2 last notes about the harmony. Have a look at the alto line on the words "on its wings It clears." This is the climax moment in the melody with the high double D's. But the alto takes a delicious descending chromatic trajectory giving the harmony the sense of soaring on those wings of truth. And the soaring lands on the 1 chord finding it's home. But it's not the final 1 chord because it has the wrong note in the bass. It has the D instead of the G which to our ears says, "ok, I'm ready to cadence, my landing gear is out, ready for impact on the runway."
And as the melody gives the unmistakable landing beacon, the G-G-A-G, so too the harmony gives off the unequivocal sound of home with a perfect Circle Progression. The last 4 chords go right around the Circle of 5th to find their way home. There is no truer musical navigation to home that a Circle Progression. 6 chord, 2 chord with a 7th, 5 chord with a 7th, 1 chord. Talk about the fog lifting as truth "clears the human view."
To my ears, there's not 1 unsatisfactory element in this hymn. The melody and harmony do their storytelling beautifully. I only wish that we would take the time to sing more of the extra verses. They are elegant and continue the same message as the 3 main verses with a picturesque grace.
That's all for today. Tomorrow we'll go skydiving with the Angel Moroni. Stay tuned.
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Commentary from "The Bench Warmer"
by Jason Gunnell, Organist
A sublime gem of a hymn both textually and musically. This hymn to me is a prime example why I advocate for all of the verses to be contained within the music. The message of the hymn is incomplete, the text is powerful, and no one ever sings more than the three verses set in the music. If some of the greatest sermons are preached through the singing of hymns, why are we cutting them in half? Why are we diminishing the power of truth set to music? Doug and I have ranted many times about the state of music in our church and our attitudes toward music, and this is a prime example of our lack of understanding of music in worship.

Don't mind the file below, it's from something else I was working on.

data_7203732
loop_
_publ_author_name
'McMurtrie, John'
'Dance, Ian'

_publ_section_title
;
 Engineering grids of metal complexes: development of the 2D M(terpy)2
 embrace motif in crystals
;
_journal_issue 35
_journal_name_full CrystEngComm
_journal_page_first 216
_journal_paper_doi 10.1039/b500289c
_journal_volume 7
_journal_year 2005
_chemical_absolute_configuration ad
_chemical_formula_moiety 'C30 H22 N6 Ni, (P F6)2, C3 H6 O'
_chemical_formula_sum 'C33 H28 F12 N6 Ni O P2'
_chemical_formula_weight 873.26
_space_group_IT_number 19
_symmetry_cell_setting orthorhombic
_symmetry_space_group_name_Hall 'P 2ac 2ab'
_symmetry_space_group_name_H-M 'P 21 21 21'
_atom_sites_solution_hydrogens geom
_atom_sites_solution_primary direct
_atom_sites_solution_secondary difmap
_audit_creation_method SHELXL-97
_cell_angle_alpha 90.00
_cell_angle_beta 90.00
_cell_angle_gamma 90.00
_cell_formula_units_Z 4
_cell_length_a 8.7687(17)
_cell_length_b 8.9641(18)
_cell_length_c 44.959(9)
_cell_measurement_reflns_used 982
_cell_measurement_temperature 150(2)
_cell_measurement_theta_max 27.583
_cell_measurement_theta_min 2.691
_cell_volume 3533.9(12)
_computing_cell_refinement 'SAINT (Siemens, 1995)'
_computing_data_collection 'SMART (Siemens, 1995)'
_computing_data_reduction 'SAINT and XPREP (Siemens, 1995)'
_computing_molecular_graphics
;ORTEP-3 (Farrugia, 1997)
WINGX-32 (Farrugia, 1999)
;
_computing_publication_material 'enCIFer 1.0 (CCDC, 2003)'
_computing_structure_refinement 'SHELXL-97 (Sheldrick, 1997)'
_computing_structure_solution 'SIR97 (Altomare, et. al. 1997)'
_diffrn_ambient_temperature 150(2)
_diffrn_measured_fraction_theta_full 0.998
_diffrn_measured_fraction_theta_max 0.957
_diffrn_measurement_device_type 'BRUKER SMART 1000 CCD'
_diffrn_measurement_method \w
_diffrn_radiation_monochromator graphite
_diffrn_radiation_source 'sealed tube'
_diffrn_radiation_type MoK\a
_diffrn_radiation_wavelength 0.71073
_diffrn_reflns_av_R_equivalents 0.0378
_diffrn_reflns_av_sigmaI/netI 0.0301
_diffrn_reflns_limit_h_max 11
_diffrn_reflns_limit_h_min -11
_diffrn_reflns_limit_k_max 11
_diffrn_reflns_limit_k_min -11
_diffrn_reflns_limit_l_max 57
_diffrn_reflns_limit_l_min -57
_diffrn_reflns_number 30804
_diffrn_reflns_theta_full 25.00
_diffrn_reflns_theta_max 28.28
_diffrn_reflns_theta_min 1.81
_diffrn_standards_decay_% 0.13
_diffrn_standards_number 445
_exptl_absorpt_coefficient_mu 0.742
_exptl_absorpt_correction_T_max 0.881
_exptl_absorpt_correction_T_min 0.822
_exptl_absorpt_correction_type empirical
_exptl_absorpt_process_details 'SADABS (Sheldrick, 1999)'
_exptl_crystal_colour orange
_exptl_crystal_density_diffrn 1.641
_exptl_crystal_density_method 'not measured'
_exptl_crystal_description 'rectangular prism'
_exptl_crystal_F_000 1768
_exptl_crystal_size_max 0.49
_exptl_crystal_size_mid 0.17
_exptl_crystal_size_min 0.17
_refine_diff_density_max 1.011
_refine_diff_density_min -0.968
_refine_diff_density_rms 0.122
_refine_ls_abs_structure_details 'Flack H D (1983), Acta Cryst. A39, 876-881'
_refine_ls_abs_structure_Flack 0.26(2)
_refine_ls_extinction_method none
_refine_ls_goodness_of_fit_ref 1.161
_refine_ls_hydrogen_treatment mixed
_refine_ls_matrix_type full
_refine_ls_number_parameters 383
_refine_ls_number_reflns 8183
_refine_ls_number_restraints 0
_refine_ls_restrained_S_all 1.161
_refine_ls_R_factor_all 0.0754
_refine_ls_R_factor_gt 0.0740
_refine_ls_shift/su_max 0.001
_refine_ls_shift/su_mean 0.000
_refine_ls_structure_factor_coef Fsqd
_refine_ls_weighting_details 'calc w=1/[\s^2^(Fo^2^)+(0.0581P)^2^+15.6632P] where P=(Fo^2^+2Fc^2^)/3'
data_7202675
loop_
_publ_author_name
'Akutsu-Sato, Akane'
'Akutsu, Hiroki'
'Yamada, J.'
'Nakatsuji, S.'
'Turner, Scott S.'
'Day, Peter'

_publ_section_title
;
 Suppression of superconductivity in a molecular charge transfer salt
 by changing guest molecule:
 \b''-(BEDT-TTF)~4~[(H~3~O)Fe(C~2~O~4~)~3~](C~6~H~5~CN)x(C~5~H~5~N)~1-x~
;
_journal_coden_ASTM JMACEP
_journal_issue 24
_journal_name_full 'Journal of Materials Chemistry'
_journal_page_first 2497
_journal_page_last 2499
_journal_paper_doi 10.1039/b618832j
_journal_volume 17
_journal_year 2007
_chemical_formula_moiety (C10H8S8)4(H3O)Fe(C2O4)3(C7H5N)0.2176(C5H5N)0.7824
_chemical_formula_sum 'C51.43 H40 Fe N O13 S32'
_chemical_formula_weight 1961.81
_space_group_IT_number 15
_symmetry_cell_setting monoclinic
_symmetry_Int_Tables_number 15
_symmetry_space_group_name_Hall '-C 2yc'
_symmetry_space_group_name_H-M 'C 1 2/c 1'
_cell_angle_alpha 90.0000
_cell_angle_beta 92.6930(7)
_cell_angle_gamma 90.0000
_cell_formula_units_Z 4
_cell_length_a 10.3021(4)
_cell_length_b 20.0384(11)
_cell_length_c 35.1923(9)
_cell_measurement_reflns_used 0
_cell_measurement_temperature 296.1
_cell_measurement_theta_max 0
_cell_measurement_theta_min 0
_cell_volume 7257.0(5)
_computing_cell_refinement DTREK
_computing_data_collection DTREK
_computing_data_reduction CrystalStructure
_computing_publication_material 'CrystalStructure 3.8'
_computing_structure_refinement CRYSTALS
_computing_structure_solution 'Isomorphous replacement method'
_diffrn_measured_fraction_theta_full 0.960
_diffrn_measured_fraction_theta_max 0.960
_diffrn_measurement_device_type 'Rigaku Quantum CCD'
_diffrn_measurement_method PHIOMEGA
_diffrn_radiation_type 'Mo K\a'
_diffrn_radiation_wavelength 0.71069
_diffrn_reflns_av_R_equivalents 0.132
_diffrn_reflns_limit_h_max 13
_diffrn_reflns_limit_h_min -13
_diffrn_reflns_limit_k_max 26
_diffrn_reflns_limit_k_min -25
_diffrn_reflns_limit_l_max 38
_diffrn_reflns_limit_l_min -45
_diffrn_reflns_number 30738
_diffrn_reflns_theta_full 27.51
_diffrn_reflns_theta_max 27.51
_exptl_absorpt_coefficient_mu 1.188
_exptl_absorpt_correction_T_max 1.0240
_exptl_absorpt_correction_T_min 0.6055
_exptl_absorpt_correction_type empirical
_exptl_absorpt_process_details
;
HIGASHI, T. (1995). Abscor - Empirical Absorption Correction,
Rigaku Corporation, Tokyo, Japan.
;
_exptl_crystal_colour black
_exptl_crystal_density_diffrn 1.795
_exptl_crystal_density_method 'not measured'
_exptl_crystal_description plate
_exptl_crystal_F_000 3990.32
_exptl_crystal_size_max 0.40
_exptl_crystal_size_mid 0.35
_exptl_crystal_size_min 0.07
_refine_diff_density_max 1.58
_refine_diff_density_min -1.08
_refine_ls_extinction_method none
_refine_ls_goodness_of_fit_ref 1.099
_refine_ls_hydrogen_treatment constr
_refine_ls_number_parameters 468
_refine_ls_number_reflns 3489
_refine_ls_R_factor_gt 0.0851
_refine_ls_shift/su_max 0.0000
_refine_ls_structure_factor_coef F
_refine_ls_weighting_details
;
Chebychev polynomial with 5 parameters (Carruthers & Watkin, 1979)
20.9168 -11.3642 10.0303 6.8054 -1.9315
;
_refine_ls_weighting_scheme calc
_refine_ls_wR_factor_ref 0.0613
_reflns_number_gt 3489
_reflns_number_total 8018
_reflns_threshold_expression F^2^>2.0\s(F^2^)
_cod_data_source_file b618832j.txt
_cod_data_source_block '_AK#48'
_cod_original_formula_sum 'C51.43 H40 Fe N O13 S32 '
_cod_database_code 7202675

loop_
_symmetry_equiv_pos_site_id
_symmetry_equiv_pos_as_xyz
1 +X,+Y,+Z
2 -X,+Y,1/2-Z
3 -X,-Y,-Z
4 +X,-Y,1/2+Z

Rant over. To me, this hymn wants to be in two as well. Back to the theme of the suggested tempo marking being far too slow, this hymn wants to be at about quarter note equal from 104 to 112 beats per minute. It is also a fabulous hymn (especially if we were to sing all of the verses) to allow the color of the organ to communicate the message of the hymn. This is definitely a hymn in which I would explore the color options of the organ by soloing out the melody. This is a practice that all organists should work on and become more proficient at, as it is especially useful in prelude and postlude playing as well if you are playing out of the hymn book and not using arrangements.
Registration Starting Point:
Great: Principal 8’, Flute 8’, 4’
Swell: Principal 8’, Flute 8’, 4’, 2’
Pedal: Principal 16’, 8’, Bourdon 16’, Flute 8’
Possible Registrations for soloing on the Swell:
Great: Principal 8’ (Flute 8’ ?) -or- Flute 8’ 4’,Viola 8’ -or- Viola 8’, Celeste 8’ (Flute 8’ ?), (yes, I will use a celeste in congregation singing on occasion)
Swell: Flute (16’ ?) 8’, 4’, 2’ -or- Flute 8’, Hautbois 8’ -or- Bourdon 16’, Bassoon 16’, Flute 8’ (played up the octave) -or- Flute 8’, 4’, 2 ⅔’, (2’, 1 ⅗’ ? adding these makes a ‘cornet’)
Pedal: Bourdon 16’, Flute 8’
Possible Registrations for soloing on the Great:
Great: Principal 8’ (Flute 8’ ?) -or- Flute 8’, Clarinet 8’ (Krummhorn 8’) -or- Flute 16’, 8’, 4’, 2’
Swell: Flute 8’ 4’, Viola 8’ -or- Flute 8’, Viola 8’ Celeste 8’ -or- Principal 8’, Flute 8’
Pedal: Bourdon 16’, Flute 8’
Possible Final Verse Additions:
Great: Principal 4’
Swell: Larigot 1 ⅓’
Pedal: Bassoon 16’